SCSB# 395
Landuse and Landcover of the Southeastern United States
H.D. Scott and J.M. McKimmey
University of Arkansas
Chapter Contents Overview
An important aspect governing the movement of water and contaminants in soil is landuse and landcover. Characterization of the landuse of the conterminous United States was determined by the U.S. Geological Survey (USGS), EROS Data Center (EDC), and the Center for Advanced Land Management Information Technologies at the University of Nebraska in 1990. This spatial data set was considered a prototype at a 1-km resolution and developed for global environmental research. Generation of the data set was from the National Oceanic and Atmospheric Administration Advanced Very High Resolution Radiometer (AVHRR) satellite images with post-classification refinement based on other digital earth science data sets including topography, climate, soils, and ecoregions. The classes of landuse for the southern region are shown in Fig. 1. Several of the classes in the original work were combined for convenience using geographic information system techniques.

Fig. 1. Spatial distribution of landuse by class for the southern region.

The areal extent and percent of the total land area in the 14 states of the southern region of each landuse class are summarized in Table 1. In the region, the four largest general classes of landuse account for over 99% of the approximately 2.2 million km2 . The landuse class having the greatest areal extent was mixed vegetation. This class accounts for about 45.4% of the total land area in the southern region and includes interconnected areas of forest, cropland, range, and marsh. Forest is the next largest class and accounts for about 38.6% of the total land area in the region. The classes of range and cropland account for about 10.0 and 5.9% of the total land area in the region, respectively.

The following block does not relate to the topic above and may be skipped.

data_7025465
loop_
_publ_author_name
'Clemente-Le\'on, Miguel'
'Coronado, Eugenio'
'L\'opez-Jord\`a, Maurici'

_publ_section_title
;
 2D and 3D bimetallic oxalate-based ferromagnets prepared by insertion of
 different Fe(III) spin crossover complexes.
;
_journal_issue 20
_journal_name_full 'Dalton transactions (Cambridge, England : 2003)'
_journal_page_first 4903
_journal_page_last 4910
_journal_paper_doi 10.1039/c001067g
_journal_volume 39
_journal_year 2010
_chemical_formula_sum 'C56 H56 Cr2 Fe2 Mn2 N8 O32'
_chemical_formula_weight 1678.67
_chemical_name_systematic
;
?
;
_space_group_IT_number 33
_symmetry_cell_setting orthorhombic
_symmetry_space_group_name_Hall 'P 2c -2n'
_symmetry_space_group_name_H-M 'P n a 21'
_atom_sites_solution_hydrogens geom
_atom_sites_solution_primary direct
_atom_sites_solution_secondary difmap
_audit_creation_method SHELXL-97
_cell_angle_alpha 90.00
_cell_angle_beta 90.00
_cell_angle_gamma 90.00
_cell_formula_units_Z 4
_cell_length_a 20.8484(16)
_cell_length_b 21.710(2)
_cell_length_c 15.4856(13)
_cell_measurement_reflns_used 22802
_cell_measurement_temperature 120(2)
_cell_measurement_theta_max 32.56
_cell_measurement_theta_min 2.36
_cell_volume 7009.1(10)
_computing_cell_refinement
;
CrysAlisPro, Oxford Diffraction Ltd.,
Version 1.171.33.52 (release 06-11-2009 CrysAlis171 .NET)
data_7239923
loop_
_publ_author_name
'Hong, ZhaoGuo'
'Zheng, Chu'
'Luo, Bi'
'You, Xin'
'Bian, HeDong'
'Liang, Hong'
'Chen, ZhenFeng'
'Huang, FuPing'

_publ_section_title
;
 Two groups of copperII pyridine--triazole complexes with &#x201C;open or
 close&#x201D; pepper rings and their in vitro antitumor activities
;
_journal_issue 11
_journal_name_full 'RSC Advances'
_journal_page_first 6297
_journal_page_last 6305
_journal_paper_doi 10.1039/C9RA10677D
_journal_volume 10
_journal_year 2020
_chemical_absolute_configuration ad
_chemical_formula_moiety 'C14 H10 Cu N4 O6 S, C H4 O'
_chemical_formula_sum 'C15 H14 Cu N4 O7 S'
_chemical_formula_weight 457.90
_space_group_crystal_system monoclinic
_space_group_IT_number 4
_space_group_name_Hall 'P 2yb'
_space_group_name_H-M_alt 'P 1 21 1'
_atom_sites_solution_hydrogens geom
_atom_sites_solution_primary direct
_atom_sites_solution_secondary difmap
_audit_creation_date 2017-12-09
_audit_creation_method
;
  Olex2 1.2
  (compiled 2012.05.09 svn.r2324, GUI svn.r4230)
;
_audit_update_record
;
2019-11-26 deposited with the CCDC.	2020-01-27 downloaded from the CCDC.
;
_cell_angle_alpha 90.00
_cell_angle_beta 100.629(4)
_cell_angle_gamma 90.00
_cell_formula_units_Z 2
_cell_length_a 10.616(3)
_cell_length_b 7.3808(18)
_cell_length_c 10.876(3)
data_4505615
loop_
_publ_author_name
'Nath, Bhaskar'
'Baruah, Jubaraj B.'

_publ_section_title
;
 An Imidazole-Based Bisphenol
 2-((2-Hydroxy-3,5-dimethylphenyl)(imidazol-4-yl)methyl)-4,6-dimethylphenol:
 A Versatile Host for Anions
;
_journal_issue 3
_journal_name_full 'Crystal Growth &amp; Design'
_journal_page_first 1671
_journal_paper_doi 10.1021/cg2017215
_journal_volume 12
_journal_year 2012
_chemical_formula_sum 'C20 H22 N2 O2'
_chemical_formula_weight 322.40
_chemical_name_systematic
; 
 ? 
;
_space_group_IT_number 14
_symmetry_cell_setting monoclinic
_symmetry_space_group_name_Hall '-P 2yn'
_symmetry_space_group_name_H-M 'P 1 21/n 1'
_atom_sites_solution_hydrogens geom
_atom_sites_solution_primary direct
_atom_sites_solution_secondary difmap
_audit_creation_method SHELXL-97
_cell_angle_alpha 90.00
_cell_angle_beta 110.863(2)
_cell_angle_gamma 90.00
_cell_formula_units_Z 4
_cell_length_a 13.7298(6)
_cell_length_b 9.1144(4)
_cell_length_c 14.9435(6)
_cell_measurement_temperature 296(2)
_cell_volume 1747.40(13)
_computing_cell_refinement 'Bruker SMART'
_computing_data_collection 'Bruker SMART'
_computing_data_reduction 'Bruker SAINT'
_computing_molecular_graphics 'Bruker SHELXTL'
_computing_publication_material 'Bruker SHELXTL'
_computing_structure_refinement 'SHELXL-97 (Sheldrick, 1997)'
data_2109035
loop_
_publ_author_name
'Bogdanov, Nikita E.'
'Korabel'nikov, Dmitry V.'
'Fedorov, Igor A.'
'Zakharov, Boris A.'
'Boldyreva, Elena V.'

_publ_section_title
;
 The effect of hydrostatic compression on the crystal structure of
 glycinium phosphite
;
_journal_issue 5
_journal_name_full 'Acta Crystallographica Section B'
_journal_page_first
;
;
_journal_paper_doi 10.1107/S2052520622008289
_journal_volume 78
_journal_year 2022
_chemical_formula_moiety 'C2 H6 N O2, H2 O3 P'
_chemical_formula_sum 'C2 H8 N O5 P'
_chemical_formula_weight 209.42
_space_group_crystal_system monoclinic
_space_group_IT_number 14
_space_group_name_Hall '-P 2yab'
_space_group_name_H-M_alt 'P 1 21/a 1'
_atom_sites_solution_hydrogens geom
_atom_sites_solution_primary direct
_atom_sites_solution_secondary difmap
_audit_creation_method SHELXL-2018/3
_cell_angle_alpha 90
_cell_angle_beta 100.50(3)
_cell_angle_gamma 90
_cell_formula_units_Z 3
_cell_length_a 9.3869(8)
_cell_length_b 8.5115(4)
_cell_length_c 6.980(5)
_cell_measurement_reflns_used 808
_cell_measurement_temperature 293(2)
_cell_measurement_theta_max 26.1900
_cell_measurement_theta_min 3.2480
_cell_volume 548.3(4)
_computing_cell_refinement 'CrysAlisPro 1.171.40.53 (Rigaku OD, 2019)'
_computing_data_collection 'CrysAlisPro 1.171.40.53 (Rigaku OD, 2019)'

Similar landuse characteristics were found in the chosen MLRAs. Of the approximately 1.45 million km 2 in the chosen land area, 45.6, 37.3, 11.7, and 5.3% were in forest, mixed, range, and cropland, respectively. This shows that the percent of the land area in the chosen MLRAs had slightly greater area in forest than in the region. In the chosen MLRAs, the resolution land area in agriculture alone accounted for a little over 5% of the region.

The areal extent of each landuse category by MLRA is presented in Table 2 and illustrates the diversity of landuse across the southern region of the United States. The Central Great Plains in Texas and Oklahoma (MLRAs 42, 77, and 78) tend to have a large proportion of the land area in the range category and a small proportion in forest. The proportion of the land area in cropland is low in MLRA 42 but is higher in MLRAs 77 and 78. In the East and Central Farming and Forest region (MLRAs 116A, 121, 123, 125, and 128) forest is the dominant landuse with some combination of forest and cropland. In the Mississippi Delta region (MLRAs 131 and 134), cropland and forest dominate the landscape. In the South Atlantic Gulf region (MLRAs 133A, 133B, 135, 136, and 137), forest is the dominant landuse category with smaller proportions of mixed cropland, pasture, and forest. In the Atlantic and Gulf Coast regions, forest, mixed forest, and cropland dominate the landscape.

Return to Home Page
Home Page SAAESD
Electronic document prepared by:
D.L. Nofziger, Oklahoma State University
Email address: